SEQ#        SID USERNAME             EVENT                                  P1         P2         P3 LAST_CALL_ET SQL_HASH_VALUE SECONDS_IN_WAIT SQL_ID

---------- ---------- -------------------- ------------------------------ ---------- ---------- ---------- ------------ -------------- --------------- ------------- ----------------

2602         74 APPLE                free buffer waits                       4      22921          3           28     1294515348               0 1xfxu856kjg4n

1677         86 APPLE                free buffer waits                       4      22021          0           28     2345621301               0 017jxka5wyptp

2184        115 APPLE                free buffer waits                       3       2256          3           28     3530279707               0 8pnr4sg96rksv

2524         92 APPLE                free buffer waits                       4      22921          3           28     2822052462               0 aqsb0f6n3a6mf

2572         83 APPLE                free buffer waits                       4      22921          3           28     1753863190               0 3pdu5b1n8mp0q

2594         84 APPLE                free buffer waits                       4      22636          3           28     2561380704               0 58tppz6car4b0

2637         87 APPLE                free buffer waits                       4      22921          3           28     2118971024               0 1mwba09z4tvnh

Updates to the second table going well, not even a single “enq: TX – allocate ITL entry   ”, all the session were able to progress, though there are too many “free buffer waits” which I will cover in the next post.   So, the first table got too many ITL waits and transactions were hanging while transactions are fine with the second table.  Let us take a random ROWID and get the BLOCK_ID for that row.


SQL> select object_id,mod(object_id,10),dbms_rowid.ROWID_BLOCK_NUMBER('AAAE3pAAEAAAD1uAAP')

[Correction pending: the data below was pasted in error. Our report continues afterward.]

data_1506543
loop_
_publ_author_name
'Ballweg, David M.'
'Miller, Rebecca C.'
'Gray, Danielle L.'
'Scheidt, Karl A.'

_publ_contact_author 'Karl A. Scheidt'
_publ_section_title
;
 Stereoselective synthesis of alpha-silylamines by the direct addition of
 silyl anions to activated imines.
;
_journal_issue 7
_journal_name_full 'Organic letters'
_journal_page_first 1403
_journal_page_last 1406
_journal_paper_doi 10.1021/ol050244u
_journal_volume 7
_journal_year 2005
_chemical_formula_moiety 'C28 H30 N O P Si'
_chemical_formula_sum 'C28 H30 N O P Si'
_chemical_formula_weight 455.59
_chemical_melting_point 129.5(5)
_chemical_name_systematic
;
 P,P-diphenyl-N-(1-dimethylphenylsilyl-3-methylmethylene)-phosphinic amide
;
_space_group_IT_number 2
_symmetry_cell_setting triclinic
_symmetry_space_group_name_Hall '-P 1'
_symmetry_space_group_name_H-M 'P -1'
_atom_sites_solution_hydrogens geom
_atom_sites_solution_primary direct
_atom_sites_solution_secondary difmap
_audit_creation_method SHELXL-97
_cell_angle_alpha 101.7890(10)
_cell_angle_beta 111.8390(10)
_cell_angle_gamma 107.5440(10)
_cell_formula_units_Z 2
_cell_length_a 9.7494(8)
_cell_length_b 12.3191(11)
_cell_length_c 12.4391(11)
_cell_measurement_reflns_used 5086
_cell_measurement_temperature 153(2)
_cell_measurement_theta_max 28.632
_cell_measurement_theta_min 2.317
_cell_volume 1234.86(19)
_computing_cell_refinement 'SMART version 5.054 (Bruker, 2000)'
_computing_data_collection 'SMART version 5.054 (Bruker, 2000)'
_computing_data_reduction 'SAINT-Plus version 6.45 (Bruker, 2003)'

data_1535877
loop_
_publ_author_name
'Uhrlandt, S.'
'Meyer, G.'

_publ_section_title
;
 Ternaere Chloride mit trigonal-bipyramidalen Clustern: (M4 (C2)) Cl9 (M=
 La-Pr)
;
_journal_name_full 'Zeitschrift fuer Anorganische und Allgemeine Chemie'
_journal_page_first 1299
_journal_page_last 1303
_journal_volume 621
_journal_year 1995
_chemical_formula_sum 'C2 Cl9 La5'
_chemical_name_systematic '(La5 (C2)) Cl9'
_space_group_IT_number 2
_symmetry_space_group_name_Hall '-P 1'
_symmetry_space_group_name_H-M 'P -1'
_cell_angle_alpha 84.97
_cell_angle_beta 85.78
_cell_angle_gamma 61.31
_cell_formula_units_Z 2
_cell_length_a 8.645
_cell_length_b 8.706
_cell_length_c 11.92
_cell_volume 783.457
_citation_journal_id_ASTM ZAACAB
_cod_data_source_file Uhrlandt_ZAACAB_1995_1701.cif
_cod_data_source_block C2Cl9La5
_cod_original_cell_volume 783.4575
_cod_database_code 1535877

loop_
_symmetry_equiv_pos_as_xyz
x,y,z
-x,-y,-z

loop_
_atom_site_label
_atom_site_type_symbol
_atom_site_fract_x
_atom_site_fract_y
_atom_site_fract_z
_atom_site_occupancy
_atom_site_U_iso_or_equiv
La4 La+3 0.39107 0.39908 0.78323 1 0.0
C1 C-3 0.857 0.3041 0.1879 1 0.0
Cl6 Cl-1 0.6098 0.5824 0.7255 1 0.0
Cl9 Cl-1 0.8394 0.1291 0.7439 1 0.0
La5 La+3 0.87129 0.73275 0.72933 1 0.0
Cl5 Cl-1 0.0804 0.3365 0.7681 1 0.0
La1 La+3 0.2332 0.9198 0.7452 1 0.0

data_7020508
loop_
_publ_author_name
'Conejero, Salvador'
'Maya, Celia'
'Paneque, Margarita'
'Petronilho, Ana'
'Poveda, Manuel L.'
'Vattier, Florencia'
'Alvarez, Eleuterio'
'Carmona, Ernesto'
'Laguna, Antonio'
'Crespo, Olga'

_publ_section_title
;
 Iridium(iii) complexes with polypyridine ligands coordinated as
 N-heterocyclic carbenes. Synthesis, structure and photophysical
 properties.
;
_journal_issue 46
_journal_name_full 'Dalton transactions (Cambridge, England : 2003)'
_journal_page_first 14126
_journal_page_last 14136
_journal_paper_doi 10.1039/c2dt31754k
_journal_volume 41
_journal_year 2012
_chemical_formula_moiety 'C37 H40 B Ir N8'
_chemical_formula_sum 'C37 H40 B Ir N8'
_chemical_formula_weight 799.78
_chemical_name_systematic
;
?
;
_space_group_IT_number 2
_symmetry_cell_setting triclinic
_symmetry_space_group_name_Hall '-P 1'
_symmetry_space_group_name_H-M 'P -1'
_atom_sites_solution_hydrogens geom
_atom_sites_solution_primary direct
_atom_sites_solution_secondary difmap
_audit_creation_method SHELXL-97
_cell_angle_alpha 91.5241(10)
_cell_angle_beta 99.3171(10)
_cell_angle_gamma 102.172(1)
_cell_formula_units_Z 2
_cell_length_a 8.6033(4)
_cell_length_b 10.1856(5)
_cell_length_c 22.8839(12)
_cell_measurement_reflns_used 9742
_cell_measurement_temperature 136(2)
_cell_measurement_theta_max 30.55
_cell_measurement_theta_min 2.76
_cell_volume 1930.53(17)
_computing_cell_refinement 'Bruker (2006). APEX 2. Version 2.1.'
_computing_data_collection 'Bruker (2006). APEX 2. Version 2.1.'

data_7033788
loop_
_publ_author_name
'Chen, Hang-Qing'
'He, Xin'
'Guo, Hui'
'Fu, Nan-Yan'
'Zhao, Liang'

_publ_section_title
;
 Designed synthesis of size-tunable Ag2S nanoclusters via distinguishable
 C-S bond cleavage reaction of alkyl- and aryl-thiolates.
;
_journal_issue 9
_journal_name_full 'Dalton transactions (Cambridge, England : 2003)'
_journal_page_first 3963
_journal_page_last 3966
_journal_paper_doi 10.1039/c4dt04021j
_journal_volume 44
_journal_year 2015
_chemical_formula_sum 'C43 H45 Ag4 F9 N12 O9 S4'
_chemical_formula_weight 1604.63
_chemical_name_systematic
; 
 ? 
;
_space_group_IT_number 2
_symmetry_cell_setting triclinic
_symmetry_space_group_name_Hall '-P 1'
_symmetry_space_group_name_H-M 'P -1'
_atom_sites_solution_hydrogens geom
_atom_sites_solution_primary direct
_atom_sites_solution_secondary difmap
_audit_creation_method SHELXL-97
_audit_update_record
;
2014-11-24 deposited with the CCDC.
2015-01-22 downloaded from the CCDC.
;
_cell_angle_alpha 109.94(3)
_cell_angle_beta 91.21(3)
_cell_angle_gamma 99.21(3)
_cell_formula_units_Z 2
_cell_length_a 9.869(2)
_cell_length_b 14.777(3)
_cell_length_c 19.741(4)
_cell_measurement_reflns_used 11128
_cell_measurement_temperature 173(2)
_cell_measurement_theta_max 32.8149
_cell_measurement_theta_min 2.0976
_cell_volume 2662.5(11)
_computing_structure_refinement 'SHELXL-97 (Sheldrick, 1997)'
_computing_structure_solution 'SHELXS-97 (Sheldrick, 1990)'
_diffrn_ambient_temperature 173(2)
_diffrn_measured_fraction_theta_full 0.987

from abc_unorg where rowid = 'AAAE3pAAEAAAD1uAAP' ;

OBJECT_ID MOD(OBJECT_ID,10) DBMS_ROWID.ROWID_BLOCK_NUMBER('AAAE3PAAEAAAD1UAAP')

---------- ----------------- ---------------------------------------------------

5321                 1                                               15726

SQL> select object_id,mod(object_id,10) from abc_unorg where dbms_rowid.ROWID_BLOCK_NUMBER(rowid) = 15726 ;

OBJECT_ID MOD(OBJECT_ID,10)

---------- -----------------

5302                 2

5304                 4

5305                 5

5306                 6

== Removed the rows for clarity ==

5383                 3

5385                 5

5386                 6

 

73 rows selected.

SQL> select mod(object_id,10),count(*) from abc_unorg

where dbms_rowid.ROWID_BLOCK_NUMBER(rowid) = 15726

group by mod(object_id,10) ;

MOD(OBJECT_ID,10)   COUNT(*)

----------------- ----------

5          8

6          8

8          8

7          6

2          6

4          7

9          8

0          8

1          7

3          7

10 rows selected.

That means the WHERE clause condition MOD(object_ID,10)  satisfies minimum of 6 rows for each value  in each block, so our transaction forced to create an ITL slot in all the blocks.  While the second table that is not the case, remember I have ordered the data.


SQL> select object_id,mod(object_id,10) from abc_org

where dbms_rowid.ROWID_BLOCK_NUMBER(rowid) = 15856 ;

OBJECT_ID MOD(OBJECT_ID,10)

---------- -----------------

157460                 0

157470                 0

157480                 0

== removed the rows for clarity ====

60240                 0

60250                 0

80 rows selected.

Since I have ordered the data, each block will have similar data so that only one transaction slot will be created almost in all the blocks.   There will be some blocks may contain different values for mod(object_id,10), but chances are very less to get a ITL waits.   Data distribution can leads to various CONCURRENCY waits, not just ITL waits alone.